DUDE! Way cool! When I was a kid we had a harp just like this but it was made out of wood, had a resonance chamber and about 15 strings or more. What was cool about it was that you had paper "music sheets" that slid in under the strings that were kind of a "connect the dots" song. So all you had to do was start on one side, pluck the first note and follow the lines/dots to play a song. All you need for this is a basic template and you could start printing on paper all sorts of little short songs. Might be cool start a google docks type thing that people could start making/sharing songs to print/cutout on paper. Definitely going to be printing/building some of these for my kids!

That's super cool, and you can even still buy those little multi-string harps with music that slide underneath if you're feeling nostalgic. But making your own (especially with the this harp's bearing configuration) would be even cooler!

One thing to consider is that the friction from the bearings (especially lower-cost version) will accumulate as you pass the string over more zig-zags back and forth. We found a practical limit of 8-10 notes per string before things get difficult to tune, so if you do want to make a 15-note version, consider using two strings/tuners.

if one were to CNC this out of wood, do you think it would still be effective? or does the infill or PLA material lend itself to acoustics?

See the other comment below about CNCing the harp out of wood (or manually just cutting/drilling it); in short, go for it!

A PDF for a paper template to trace is included in the files for download.

Wouldn't you want to make a cavity under the strings for the sound to be amplified ?

Ok, I'm pretty inspired. Really thinking about making one, then winding a thin pickup to slip underneath it, run it into my DAW and turn it into some kinda drone/ambient thing.

That would be awesome. You could probably even use an off-the-shelf pickup (perhaps a "rail" style so that the strings don't need to be placed exactly over particular points), just make sure it's wide enough to sense all of the notes. Or if it's primarily for drone sounds, just place it under the lowest 4 or 5 notes and don't worry about the higher ones.

Just ordered a bunch of hardware on Amazon. This is great. I am making a bunch of these for my wife and her new music class. This is absolutely perfect. I also have some color changing PLA, that will be fun for a handheld instrument...

Thanks for your work on this. I will post the pics when Amazon sends my stuff...

Happy to hear it! Let us know if you have any questions once you get the parts and are making/assembly it. It should (hopefully) be a pretty quick print-and-play instrument.

Quick design question. When using the formula to calculate proper string lengths. Do you use these exact values to space the centers of the holes for the screws/Vbearings OR do you adjust the distance between the holes based on the Vbearings radius?
I am guessing that the string stops touching the vBearing basically at the center, so you would used the exact length calculated for the center of the holes, but I could be wrong and you've done all the prototyping.

You're on the right track. In the end, all of the string segments can be placed such that the end of each is measured from the center of the bearing (off to the side by the radius of the bearing at the center of the v-groove) as you mentioned... plus a minor adjustment to makeup for two non-ideal factors:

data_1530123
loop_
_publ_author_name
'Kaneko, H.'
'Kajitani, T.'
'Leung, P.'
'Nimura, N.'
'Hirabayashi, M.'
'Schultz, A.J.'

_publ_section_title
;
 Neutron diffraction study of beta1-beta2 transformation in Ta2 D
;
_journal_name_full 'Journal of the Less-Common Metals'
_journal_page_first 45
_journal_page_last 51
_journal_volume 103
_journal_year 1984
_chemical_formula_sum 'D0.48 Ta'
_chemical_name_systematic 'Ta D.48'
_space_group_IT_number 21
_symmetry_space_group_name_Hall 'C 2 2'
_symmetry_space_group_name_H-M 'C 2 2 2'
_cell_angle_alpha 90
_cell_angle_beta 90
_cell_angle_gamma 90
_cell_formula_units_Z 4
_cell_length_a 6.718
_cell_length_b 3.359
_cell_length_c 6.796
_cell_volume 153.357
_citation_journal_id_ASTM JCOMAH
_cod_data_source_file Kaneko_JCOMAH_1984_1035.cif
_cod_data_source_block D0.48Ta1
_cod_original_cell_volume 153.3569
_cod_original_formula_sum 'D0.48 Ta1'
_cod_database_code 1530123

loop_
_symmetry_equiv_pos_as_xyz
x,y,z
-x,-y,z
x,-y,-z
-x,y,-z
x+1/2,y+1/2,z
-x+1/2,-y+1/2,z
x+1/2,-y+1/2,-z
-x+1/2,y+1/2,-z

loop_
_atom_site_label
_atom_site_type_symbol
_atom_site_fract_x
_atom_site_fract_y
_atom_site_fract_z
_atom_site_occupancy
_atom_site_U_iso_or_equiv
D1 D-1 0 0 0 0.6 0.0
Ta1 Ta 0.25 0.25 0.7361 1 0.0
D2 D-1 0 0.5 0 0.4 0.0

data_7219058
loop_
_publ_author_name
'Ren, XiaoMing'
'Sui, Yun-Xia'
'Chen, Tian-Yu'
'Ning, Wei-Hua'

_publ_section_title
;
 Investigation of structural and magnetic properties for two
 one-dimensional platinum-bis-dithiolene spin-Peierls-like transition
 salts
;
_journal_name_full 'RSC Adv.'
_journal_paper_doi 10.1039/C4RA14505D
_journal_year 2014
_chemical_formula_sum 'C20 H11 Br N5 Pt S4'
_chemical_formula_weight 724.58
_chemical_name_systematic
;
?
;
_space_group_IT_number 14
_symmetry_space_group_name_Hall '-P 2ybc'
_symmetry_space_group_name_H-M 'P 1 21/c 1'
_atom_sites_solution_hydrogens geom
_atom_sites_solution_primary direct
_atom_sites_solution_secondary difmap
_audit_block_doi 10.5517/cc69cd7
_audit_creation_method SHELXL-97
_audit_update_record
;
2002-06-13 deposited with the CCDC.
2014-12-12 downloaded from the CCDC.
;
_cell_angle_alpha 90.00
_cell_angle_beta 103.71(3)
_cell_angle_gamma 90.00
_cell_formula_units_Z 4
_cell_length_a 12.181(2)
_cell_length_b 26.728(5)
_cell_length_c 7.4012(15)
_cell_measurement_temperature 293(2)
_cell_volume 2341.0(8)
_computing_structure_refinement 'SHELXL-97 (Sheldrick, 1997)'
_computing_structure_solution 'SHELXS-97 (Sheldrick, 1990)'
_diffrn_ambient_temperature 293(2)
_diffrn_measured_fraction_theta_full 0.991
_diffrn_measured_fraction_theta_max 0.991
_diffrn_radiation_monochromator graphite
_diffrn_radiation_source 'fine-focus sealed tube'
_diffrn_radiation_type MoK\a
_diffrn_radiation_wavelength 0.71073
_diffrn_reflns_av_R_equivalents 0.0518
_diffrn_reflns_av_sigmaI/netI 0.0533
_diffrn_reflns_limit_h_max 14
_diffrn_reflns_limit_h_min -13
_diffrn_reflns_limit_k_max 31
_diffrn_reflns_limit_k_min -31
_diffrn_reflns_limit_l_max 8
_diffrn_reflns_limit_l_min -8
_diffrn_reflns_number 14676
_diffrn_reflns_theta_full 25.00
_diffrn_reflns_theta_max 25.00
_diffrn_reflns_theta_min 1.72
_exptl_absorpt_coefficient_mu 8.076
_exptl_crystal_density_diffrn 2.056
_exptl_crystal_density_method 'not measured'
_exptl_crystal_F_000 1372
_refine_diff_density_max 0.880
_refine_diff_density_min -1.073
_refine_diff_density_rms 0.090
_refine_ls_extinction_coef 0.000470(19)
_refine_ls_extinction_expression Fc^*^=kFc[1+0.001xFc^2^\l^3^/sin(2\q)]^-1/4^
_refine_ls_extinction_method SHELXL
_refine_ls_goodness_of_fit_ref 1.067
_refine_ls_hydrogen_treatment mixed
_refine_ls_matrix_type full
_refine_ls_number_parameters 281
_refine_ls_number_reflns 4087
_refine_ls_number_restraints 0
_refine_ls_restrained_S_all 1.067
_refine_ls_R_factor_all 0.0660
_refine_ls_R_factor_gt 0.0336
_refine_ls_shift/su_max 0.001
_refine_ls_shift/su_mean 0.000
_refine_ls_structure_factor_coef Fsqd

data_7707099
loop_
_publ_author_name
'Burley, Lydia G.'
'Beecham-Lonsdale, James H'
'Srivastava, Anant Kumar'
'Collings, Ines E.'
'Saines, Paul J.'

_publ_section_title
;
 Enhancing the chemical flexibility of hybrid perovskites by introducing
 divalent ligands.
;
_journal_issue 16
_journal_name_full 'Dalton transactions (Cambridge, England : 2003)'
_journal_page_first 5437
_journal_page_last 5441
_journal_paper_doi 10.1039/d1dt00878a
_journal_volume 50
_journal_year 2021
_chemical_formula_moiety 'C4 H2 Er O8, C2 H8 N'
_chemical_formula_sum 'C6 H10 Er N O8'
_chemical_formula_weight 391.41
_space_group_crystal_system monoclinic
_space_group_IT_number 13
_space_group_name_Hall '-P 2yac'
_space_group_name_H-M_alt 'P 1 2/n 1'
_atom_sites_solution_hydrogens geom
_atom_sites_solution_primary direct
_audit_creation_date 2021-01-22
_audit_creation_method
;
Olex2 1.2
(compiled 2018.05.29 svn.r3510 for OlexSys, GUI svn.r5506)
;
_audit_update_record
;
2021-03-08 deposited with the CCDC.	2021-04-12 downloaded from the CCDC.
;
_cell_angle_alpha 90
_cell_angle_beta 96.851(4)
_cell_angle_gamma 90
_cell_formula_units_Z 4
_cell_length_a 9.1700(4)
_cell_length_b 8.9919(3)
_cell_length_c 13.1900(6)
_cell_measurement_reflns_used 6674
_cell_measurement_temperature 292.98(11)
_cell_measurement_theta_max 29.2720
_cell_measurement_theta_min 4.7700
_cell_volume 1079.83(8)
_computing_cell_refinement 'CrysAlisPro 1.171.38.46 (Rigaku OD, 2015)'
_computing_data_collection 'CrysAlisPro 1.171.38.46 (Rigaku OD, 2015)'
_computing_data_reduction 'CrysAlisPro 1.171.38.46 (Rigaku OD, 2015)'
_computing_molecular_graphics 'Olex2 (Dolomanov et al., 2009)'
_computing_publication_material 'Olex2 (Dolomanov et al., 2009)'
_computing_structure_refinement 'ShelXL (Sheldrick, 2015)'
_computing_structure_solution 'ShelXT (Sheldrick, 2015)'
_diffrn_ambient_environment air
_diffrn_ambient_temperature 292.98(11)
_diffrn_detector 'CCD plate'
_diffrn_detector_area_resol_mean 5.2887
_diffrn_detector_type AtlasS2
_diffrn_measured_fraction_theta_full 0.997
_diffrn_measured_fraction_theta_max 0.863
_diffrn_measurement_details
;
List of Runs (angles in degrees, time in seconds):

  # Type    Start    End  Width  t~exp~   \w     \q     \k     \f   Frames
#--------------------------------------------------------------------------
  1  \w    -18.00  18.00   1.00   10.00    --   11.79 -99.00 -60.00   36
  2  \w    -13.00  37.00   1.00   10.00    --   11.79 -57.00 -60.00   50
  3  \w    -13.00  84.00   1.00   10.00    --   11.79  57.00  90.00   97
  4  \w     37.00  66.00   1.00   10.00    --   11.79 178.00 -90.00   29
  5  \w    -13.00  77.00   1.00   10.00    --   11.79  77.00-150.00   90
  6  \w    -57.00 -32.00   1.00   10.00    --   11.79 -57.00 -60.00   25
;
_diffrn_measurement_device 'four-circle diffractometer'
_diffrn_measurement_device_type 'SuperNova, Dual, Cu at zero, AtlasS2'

1. The slight tilt of each bearing when the string is under tension (i.e. the bearing/bolt each tip in a bit toward the center of the harp as the string is tightened).
  2. The overall bow of the instrument as the plastic bends depending on how tight you make the string.

For the bearing/bolt tilt, all of the bearings are the same except for the one closest to the tuner (since the tuner pulls the string to the side) and closest to the top of the high note (the final bushing has almost no tilt since the string is just guided along at a low angle). The overall bow is fairly uniform, but you may need to make some minor tweaks depending on how tightly you intend to string the harp.

Hope that helps!

thanks for the details. If I understand, both these factors shorten the actual length so you add a constant to make the holes farther part.
And for strings numbered 1-8.
B=bow factor
T=tilt factor
string1 and string8=lenght+B+T/2
string2 thought string7=lenght+B+T

Yes, that's correct. We ended up applying a constant to the middle string segments (on the order of 0.5-1.0mm was enough) to account for bow/tilt, and treated string segments 1 and 8 with slightly less (as you point out, half of the tilt is a good ballpark). In practice the first/longest segment is pretty comparable to the others and can probably use the same factor as the middle strings.

However, the shortest string segment (#8) was noticeably out of tune without compensating for the bushing (which doesn't tilt much at all). In the end we settled on moving it an additional 0.5mm closer than the theoretical placement (and could probably have gone even a bit more, maybe 1.0mm, since the final note only ever feels slightly flat depending on string type/tension).

3 hours to print? That seems a bit much. What layer heights did you use?

We wanted to give a realistic/conservative estimate on the print time since there's so much variation between printers and settings.

For our prints, we used 0.38mm layer height (0.5mm nozzle) at medium/high speed (but probably could have pushed it harder if pressed for time). If you do print one out, let us know how fast you're able to do it (and what settings you used)!

While they're super cheap I decided to just print some groove wheels for mine to just get started. Here's the thing model in case anyone else wants some or has a hard time getting them for whatever reason: